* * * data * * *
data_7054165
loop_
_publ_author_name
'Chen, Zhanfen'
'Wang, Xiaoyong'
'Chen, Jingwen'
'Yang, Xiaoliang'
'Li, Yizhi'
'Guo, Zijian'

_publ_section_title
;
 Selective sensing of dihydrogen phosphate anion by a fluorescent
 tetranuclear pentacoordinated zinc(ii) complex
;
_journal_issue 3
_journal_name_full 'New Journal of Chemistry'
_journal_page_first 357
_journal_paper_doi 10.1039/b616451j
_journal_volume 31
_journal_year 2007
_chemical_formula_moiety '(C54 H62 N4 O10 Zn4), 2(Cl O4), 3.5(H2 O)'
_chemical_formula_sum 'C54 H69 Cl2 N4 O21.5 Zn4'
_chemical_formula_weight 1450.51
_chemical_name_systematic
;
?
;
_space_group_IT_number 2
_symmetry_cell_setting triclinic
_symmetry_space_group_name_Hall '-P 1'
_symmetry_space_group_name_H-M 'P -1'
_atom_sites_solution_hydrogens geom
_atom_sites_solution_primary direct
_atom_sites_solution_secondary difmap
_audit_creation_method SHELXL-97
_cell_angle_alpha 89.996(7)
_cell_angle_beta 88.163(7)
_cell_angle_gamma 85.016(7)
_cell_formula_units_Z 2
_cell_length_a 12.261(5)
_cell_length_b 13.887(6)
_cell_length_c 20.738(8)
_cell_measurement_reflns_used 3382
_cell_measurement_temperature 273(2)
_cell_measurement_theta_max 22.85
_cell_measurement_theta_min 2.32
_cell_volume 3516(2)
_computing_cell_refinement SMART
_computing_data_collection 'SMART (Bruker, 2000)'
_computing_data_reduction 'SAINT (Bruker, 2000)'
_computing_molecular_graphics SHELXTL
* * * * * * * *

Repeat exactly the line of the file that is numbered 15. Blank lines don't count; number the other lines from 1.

_journal_issue 3